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Diablo II: Resurrected Developer Interview - New Content Isn't Being Ruled Out
vor 27 tagen
Two of the visionaries from
overseeing Diablo II: Resurrected spoke to
in a group media interview about the upcoming release of the classic Blizzard game. Studio Design Director Rob Gallerani and Project Lead Michael Bukowski discuss post-launch plans, classic bugs, and keeping the core game intact.
Diablo II: Resurrected
releases on September 23rd
, with enhanced graphics in up to 4K resolution!
The full interview is absolutely worth reading, as the pair answer a number of great questions about retaining the original Diablo 2 experience and explain some of the quirks behind bugs with the original game, but the most interesting part is that the developers
aren't ruling out the addition of new content to Diablo II: Resurrected
We wanted to build a really strong foundation before we started talking about the third and fourth floors on this building. If we misstepped on what the core game was, anything else we were doing would have been kind of meaningless. We definitely have lots of ideas, but right now we're waiting to make sure that we get the core game right. We'll have to see once the game goes live what we do about new runewords, new items, rebalancing, things like that.
Now this is a sensitive subject with widespread implications. Rebalancing and new items which enable underutilized builds would be a fantastic addition, but there's even potential for expanding the end-game with brand new content, or even addressing some of the quirkier design aspects of the game -
defense while running
, or the
reliance on Teleport
are but a few examples. On the other hand, purists may not be so fond of changes, especially if they lead to messing one of the features which helped create the game's long-term appeal. D2:R seems to be all about choice though, with even minor new additions such as updated graphics and auto-gold pickup being toggleable in order to retain the original design, so if the developers
to add new content, it seems likely that it would exist as a separate game mode alongside the original versions.
Enemies block the way in, mercenaries block the way out. Minion AI is another common complaint within the original game.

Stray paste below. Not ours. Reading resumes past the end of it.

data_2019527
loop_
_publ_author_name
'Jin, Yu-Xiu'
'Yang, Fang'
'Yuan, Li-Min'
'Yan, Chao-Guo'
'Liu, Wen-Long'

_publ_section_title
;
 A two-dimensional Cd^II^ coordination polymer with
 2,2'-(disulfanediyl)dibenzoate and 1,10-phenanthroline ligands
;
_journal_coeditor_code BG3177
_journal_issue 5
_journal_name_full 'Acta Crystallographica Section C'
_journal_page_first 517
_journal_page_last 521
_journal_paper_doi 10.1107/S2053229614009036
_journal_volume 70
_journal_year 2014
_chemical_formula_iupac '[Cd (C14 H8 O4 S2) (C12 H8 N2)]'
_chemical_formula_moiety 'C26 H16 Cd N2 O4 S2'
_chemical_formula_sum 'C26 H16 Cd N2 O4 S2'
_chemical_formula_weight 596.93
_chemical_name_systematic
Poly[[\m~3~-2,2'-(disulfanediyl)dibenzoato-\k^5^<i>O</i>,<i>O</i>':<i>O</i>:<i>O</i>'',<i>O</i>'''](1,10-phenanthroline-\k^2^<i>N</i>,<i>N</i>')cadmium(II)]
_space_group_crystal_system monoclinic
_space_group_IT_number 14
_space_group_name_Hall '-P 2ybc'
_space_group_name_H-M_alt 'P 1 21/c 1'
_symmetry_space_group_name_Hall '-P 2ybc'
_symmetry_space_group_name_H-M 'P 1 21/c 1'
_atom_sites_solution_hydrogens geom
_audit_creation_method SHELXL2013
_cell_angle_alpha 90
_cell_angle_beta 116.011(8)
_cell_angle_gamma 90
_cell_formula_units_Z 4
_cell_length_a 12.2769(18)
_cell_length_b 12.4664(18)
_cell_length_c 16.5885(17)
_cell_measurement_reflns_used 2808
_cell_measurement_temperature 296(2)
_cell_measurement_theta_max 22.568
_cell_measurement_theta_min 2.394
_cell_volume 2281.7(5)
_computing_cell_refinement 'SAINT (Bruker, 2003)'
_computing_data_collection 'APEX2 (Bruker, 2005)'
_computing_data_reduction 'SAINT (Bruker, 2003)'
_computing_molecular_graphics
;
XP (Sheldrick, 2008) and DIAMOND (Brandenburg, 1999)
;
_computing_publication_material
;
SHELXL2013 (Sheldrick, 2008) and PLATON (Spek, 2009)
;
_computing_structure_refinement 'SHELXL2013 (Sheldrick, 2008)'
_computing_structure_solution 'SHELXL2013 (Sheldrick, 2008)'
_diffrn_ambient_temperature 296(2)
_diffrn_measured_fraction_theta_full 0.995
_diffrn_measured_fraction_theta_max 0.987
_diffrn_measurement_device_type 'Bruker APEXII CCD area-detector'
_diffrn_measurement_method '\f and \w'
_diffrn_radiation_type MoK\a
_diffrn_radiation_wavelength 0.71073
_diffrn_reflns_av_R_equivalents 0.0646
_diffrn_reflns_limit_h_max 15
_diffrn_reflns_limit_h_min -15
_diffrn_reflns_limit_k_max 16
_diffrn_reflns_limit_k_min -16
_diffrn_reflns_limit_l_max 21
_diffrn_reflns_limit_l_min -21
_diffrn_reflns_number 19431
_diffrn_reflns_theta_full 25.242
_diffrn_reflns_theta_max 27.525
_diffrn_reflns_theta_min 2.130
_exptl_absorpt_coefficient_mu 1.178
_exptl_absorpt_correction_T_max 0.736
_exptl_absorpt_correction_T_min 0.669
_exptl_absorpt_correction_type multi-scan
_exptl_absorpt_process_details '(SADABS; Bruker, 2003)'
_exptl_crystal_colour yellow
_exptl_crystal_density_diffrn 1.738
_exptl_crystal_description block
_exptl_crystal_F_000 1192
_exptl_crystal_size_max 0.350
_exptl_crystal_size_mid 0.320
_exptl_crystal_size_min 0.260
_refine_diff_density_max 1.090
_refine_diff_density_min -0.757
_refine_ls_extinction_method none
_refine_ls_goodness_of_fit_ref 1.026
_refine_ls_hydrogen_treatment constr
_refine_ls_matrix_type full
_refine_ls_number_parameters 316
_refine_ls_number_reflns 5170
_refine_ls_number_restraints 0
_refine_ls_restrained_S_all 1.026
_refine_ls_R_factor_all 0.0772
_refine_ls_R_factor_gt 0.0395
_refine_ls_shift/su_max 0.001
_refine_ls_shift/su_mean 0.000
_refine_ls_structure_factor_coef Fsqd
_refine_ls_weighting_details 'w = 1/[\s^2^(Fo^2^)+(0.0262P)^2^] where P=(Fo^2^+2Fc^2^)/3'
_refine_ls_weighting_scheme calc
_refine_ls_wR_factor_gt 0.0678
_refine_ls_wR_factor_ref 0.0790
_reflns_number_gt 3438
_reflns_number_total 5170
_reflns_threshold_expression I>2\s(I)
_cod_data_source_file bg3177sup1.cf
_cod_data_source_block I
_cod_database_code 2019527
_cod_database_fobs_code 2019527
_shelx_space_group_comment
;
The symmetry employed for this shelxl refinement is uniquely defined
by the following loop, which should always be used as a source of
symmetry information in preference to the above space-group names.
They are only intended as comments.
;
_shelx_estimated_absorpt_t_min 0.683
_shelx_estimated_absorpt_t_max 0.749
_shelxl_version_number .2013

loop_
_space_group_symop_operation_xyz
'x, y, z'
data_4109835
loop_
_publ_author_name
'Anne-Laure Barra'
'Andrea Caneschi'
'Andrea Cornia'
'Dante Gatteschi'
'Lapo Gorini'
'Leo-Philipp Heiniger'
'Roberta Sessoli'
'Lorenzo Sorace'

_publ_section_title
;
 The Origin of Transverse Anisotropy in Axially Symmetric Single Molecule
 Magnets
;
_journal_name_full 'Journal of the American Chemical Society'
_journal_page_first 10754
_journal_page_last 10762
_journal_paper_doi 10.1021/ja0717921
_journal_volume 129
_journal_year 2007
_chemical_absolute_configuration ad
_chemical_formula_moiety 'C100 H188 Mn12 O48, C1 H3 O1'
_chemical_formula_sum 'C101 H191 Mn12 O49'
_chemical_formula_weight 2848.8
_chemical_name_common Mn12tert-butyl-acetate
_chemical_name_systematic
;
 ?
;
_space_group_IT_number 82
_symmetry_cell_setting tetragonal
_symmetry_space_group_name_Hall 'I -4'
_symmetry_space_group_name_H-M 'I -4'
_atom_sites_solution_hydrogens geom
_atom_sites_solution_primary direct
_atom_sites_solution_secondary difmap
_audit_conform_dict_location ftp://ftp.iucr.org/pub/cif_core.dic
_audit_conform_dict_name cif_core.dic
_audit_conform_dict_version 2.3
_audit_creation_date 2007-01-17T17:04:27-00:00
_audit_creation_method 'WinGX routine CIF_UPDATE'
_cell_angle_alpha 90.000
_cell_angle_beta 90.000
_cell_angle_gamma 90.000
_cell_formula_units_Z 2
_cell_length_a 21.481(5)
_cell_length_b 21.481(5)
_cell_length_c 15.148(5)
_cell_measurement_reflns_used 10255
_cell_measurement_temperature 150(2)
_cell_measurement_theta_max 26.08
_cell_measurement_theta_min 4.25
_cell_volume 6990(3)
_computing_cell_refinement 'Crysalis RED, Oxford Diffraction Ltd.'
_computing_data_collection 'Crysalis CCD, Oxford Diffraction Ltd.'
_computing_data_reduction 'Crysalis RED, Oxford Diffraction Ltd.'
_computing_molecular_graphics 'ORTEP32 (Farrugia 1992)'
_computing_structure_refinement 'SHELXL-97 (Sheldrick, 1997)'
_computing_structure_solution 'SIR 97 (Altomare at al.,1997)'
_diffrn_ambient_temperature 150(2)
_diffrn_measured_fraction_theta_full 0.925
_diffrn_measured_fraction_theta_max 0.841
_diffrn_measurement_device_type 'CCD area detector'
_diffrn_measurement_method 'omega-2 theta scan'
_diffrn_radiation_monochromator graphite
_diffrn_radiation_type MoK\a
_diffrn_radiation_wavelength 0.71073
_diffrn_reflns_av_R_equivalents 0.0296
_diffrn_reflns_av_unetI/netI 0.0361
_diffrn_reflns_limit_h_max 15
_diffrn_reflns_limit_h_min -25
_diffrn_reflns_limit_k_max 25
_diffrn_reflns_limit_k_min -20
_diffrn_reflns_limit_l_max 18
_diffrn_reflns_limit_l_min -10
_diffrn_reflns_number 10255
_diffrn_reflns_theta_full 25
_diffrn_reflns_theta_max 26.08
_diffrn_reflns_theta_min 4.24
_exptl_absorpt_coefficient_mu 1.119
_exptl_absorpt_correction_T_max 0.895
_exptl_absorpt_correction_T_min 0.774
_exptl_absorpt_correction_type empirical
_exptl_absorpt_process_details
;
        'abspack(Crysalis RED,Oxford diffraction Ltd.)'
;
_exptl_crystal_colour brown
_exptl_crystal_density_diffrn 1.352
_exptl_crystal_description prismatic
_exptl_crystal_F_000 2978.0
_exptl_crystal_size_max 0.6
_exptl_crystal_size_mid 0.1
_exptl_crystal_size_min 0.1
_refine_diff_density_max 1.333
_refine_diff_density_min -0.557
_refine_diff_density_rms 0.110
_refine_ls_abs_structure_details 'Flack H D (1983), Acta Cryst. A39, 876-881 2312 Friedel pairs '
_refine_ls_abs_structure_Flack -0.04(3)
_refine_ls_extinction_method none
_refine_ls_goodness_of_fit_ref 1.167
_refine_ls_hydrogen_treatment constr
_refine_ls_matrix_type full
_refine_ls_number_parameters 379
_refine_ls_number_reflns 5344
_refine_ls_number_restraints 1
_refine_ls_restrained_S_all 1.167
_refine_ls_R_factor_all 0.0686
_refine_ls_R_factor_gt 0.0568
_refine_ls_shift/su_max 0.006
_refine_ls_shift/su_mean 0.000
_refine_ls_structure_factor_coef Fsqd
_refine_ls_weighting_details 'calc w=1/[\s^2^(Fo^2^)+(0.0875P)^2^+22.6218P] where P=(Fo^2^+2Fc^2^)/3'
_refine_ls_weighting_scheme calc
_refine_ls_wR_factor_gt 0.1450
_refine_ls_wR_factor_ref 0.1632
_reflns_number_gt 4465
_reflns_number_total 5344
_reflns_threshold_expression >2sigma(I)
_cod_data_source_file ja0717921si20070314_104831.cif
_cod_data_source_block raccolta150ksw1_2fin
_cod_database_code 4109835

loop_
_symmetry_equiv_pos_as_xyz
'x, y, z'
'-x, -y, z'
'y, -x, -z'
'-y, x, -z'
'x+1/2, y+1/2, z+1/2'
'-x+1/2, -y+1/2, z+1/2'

This is only a
for the future however, and will likely depend greatly on player reception and whether D2:R retains the same long-term appeal which has built-up such a dedicated fan base. In the meantime though, Resurrected is the same game fans loved 20 years ago, updated for a modern era.
Diablo 2: Resurrected is not an iteration on the franchise. It's the game we all remember, brought into the current era where we're no longer worried about someone else using the phone line while we play with friends.
Though that doesn't mean the game can't end up iterating on itself if it proves successful. We know that the official ladder isn't starting with release on September 23rd, but will be delayed in order to make sure everything is working properly so that the competitive aspect is not compromised. However, that shouldn't stop players from accomplishing things either, as all previously ladder-only items, runewords, and events will be available in both on and offline play in D2: Resurrected - the ladder will be strictly for the sake of resetting the economy and competition. Other Resurrected changes are more subtle, and were even scaled back during the design phase in order to retain the original feel of Diablo II.
When asked about modernizing the visuals of the game and some of the issues it created elsewhere in the game, Bukowski said the art team had a rule that kept 70% of the original feel with 30% leeway to make changes. There was a struggle to balance the darkness of the game with modern realism and global illumination. Bukowski explains:
There was one point in time where we went even further from a lighting standpoint. The graphics team really wanted to look at how to do some really sophisticated global illumination, for example. And it was clear that if we enabled that, light was going to bounce in too many places, and we were going to end up with a game where the visibility was going to be different from the original. And that's something we absolutely could not have.
Gallerani then chimed in to explain that the team never wanted the player to have more or less information when toggling the graphics.
While it's clear that Blizzard and Vicarious Visions have put a great deal of care into Diablo II: Resurrected, there are some serious concerns with the game's longevity, and the news that we could see new content may be exactly what is needed to keep the game alive beyond the honeymoon phase. Although there are a lot of fans of the original game, modding has been the only thing keeping it alive for many more, and the announcement that
TCP/IP support was being removed
has been a huge setback to those looking forward to another 20 years of Diablo 2. While this change doesn't entirely stop modders from working their magic, at best they would be single player only - BrotherLaz of MedianXL explained briefly on the official forums why this means
it's unlikely that the bigger mods will make their way into Diablo II: Resurrected
. Although it may be a great remaster, it is still the same game, and so there's some question of how long new graphics and minor improvements will hold widespread attention.
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